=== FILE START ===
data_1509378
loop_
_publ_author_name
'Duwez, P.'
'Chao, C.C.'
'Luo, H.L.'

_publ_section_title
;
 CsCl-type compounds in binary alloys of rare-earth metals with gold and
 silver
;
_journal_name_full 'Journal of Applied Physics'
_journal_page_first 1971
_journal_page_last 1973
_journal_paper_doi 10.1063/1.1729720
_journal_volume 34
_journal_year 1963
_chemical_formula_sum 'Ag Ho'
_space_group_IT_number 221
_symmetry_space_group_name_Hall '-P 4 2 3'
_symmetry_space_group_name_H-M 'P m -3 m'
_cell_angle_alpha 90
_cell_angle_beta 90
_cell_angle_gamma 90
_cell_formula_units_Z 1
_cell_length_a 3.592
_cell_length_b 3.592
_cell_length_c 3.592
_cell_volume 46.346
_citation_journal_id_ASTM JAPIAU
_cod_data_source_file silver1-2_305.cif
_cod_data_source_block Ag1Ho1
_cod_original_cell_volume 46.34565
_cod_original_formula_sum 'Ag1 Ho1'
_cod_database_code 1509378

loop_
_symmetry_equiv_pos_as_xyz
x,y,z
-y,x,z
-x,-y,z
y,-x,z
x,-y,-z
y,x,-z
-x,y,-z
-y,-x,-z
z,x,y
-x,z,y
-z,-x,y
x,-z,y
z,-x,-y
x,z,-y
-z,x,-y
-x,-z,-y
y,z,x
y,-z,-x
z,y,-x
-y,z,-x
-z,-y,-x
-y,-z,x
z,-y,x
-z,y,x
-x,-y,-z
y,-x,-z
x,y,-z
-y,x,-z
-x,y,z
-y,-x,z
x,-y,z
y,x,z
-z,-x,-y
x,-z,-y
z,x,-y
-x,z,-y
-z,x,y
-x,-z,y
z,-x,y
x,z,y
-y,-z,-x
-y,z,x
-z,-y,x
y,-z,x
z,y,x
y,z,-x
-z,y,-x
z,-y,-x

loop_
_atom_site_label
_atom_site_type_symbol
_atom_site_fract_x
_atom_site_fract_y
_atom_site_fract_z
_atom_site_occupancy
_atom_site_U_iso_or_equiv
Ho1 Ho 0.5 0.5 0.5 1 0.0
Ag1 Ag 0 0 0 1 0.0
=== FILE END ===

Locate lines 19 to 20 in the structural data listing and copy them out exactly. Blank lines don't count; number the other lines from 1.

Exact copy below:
_space_group_IT_number 221
_symmetry_space_group_name_Hall '-P 4 2 3'